Plants that Bare it All for Beauty: Going Leafless in the Winter Garden
 

by Tom Spencer / Soul of the Garden

 

 

 “The plum tree, dwindling, contains less of the spring; but the garden is wider, and holds more of the moon.” Some thirty years ago, when I first read this old Zen saying, it spoke to my heart about the gifts that are available to us when we learn to embrace the cycles of nature. The plum tree’s blossoms may have withered away long ago, and its leaves may have scattered to the four winds, but instead of feeling empty, the garden is now filled with a beautiful light. I think of this often at this time of year, as my own garden opens to the sky above after shedding its cover of leaves. In fact, there are many plants that really come into their own after their leaves have blown away. Their bare branches make them stars of the winter garden.

 

I tend to separate the deciduous plants with “winter interest” into two categories: those with interesting bark and those with strong forms. Sometimes you can find both qualities in one plant, like the deservedly popular Crape Myrtle. Crape Myrtles come in a huge range of forms, from tiny plants suited to hanging baskets all the way up to trees that grow thirty feet tall. The smooth skin-like bark of the Crape Myrtle is incredibly sensuous to the touch and, if the tree is properly pruned, it can look as graceful as a free-flowing piece of modern sculpture, especially when illuminated by the winter sun.

 

Crape Myrtles should be chosen based on the size that you wish them to grow to, the color of their blooms, and for their disease resistance. Most of the “Indian name” varieties are excellent; choose from Zuni, Cherokee, Seminole, Natchez, Tuscarora, and Catawba to name but a few.

 

By the way, there is a lot of misinformation and hype about the pruning of crape myrtles, with some folks calling any pruning “crape murder.” This is an overreaction to the raw butchery performed by too many homeowners. My advice is simple: never “top” the trees and use a very light hand when trimming them back. Prune out the spent flowers or seed pods, any crossing branches, and the small twiggy growth that will not support new wood. Most importantly, before you cut off any branch, imagine how the plant will look without it. You should strive for balance and a natural kind of grace. Pruning should be done in February.

 

A native plant with smooth skin-like bark is the Mexican or Texas Persimmon (Diospyros texana). This is a tough little tree that grows throughout the Hill Country and South Texas. Usually growing to about fifteen feet in height, it can on occasion stretch to nearly thirty feet tall. I love the silvery gray color of the bark and the intricate branching habit of this plant. One of the most beautiful specimens of Mexican Persimmon that I have ever seen was only about six feet tall and had been pruned like a bonsai.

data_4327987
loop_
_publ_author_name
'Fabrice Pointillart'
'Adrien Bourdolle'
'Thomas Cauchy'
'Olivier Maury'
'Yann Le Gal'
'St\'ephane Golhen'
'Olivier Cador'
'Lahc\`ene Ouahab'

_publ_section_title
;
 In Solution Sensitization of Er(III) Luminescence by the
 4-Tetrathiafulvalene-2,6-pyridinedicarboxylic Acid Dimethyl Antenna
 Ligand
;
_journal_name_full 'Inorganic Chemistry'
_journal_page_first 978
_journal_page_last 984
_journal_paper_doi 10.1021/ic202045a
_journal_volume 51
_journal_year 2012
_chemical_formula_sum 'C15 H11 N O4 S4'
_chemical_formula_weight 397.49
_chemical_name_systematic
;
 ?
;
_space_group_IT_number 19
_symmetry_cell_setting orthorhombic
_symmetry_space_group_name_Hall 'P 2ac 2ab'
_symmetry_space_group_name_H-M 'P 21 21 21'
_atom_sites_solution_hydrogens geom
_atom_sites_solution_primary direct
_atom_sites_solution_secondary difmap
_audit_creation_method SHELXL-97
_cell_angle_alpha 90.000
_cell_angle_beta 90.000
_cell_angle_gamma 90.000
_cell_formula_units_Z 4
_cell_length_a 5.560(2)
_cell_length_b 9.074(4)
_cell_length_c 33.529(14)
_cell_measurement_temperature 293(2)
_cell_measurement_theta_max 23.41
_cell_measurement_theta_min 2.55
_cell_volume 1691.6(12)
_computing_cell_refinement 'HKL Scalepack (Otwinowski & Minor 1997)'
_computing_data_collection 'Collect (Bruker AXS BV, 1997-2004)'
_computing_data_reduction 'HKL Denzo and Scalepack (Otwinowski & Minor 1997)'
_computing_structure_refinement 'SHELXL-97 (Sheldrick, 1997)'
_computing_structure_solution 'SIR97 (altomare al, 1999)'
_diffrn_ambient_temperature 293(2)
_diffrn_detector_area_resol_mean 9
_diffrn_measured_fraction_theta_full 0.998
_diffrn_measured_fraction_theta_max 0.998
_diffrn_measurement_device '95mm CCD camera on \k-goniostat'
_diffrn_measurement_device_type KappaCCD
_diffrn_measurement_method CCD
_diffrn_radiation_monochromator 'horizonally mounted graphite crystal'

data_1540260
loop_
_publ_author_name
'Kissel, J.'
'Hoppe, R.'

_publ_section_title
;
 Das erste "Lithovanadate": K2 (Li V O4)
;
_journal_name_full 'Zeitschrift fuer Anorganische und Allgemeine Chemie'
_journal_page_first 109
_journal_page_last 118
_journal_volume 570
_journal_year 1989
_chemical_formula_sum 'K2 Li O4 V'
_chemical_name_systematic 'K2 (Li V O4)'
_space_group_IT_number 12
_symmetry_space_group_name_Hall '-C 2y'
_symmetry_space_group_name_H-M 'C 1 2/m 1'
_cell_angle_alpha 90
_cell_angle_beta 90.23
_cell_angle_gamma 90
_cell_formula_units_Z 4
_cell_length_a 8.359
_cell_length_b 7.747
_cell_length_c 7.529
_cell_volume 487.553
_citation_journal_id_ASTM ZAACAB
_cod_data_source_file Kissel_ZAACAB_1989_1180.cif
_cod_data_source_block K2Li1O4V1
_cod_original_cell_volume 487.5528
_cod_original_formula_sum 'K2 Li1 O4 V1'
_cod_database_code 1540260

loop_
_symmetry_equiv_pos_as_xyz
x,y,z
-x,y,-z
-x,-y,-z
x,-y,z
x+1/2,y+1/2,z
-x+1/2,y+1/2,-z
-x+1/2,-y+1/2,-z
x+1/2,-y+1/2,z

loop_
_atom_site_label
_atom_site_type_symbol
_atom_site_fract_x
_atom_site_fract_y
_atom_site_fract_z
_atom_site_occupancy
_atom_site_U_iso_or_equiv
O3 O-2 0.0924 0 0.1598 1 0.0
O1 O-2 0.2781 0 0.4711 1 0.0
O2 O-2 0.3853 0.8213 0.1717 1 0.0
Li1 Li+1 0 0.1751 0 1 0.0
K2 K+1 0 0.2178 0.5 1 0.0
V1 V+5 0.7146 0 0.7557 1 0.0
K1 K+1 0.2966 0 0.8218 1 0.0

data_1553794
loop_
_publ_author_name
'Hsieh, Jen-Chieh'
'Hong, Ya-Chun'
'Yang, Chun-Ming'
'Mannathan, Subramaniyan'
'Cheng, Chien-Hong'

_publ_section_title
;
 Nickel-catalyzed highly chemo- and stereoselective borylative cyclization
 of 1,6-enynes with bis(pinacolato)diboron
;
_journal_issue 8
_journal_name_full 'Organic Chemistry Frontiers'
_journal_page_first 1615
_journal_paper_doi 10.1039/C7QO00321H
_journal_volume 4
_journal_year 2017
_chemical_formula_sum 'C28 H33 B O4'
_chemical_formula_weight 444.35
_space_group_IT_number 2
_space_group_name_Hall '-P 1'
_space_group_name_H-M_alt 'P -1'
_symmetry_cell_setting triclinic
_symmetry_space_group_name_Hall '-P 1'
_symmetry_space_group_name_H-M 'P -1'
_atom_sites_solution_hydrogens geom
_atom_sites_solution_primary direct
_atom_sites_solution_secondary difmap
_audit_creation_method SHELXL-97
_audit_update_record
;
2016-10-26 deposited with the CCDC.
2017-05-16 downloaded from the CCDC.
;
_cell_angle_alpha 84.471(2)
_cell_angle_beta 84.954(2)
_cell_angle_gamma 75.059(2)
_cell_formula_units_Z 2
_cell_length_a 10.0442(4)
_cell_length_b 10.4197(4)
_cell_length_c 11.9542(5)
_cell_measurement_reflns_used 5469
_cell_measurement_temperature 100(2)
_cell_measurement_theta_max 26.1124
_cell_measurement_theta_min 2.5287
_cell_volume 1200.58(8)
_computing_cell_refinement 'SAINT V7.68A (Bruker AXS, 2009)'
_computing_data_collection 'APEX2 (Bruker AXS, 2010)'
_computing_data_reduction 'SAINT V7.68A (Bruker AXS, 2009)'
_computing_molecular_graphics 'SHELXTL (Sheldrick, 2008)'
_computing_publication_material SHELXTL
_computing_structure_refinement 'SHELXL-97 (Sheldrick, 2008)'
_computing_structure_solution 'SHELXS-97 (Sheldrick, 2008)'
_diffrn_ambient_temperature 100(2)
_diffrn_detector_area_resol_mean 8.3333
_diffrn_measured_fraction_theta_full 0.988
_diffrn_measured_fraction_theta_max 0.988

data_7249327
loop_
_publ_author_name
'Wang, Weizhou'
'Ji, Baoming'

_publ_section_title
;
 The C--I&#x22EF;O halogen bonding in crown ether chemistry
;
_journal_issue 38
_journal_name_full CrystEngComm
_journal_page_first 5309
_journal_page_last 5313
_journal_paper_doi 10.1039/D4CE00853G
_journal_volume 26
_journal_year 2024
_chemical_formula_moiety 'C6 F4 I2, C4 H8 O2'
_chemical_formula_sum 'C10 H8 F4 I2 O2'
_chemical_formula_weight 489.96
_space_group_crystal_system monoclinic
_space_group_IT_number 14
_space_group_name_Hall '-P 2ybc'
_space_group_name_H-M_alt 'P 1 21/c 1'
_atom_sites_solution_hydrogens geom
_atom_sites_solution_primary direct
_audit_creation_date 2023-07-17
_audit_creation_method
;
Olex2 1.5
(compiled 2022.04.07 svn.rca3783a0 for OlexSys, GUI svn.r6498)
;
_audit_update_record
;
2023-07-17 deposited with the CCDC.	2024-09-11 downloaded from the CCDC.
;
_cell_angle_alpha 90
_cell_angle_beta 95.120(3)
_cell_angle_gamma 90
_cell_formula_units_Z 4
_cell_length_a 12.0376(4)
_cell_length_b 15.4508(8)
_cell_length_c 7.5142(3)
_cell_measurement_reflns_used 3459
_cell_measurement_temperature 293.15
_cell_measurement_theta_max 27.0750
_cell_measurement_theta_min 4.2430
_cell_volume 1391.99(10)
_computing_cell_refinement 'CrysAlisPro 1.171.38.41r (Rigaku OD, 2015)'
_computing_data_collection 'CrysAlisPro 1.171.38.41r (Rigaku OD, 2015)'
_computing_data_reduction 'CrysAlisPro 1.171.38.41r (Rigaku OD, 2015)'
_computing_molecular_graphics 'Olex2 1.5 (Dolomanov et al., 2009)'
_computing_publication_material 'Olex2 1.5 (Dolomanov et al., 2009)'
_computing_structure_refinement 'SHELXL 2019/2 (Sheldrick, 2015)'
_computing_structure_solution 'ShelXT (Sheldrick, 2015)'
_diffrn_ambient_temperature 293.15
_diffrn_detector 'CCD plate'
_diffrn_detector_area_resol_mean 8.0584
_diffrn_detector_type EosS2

The Mexican Plum (Prunus mexicana) is our equivalent of the flowering plums of Japan. When young, these native fruit trees have gorgeous cherry-like bark. When mature, the bark on the trunks gets a little gnarly, but the outer branches retain that smooth reddish quality of the cherry trees. The early spring blossoms appear before the leaves and are deeply fragrant.

 

There are several large shade trees with striking bark. The newest entry in this field is the Mexican Sycamore (Platanus mexicana). Mexican Sycamore is closely related to the common American Sycamore, but is much better adapted to the caliche and limestone-laden soils of the Texas Hill Country and is said to be much more drought tolerant and disease resistant. Like its American cousin, the Mexican Sycamore grows to be very tall (up to sixty feet) and has beautiful peeling “camouflage” bark that absolutely glows in the winter light. The downside to any of the Sycamores are their large leaves, which make quite a mess in the fall. But for a fast growing giant, this seems to be a great choice for Central Texas gardeners.

 

I garden under a grove of another species of large shade trees, the Lacebark Elm (Ulmus parvifolia). Every winter I grudgingly admire the wonderful patchwork quality of this tree’s bark and their smooth flowing trunks. I say grudgingly because even though this plant is very attractive, and always draws ooohs and aaahs from visitors to our garden, they are also very weedy and I spend a good part of every year pulling out thousands of little Lacebark Elm seedlings. Be that as it may, if you use Lacebark Elms to shade lawn spaces and not garden spaces they are a great choice because you can simply mow down the seedlings.

 

The Bald Cypress (Taxodium distichum) is a wintertime star not because of its bark, which is actually quite attractive, but because of its striking architectural form. I love this tree in every season of the year. But in the winter, after it sheds its soft fern-like foliage, you can best appreciate its sturdy nature. This Texas native has a perfect pyramidal form when young and a trunk that grows ramrod straight. When it matures, the branches spread out to create a cathedral-like canopy supported by the massive column of the trunk. Walking between the soaring trunks of these trees with the strong clear light of winter falling through the branches is a magical experience.

 

Perhaps my favorite deciduous tree for Central Texas is the Possumhaw Holly (Ilex decidua). This small (usually less than fifteen feet tall) native holly loses its leaves for a few short weeks every winter to reveal branches laden with bright red berries. The berries are a favorite food of Mockingbirds and Cedar Waxwings and provide a wonderful touch of color during the quiet winter months.

 

Don’t be too impatient for the rush of springtime greenery. Take the time to embrace the quiet charm of winter, bare branches and all.

 

 

 

 

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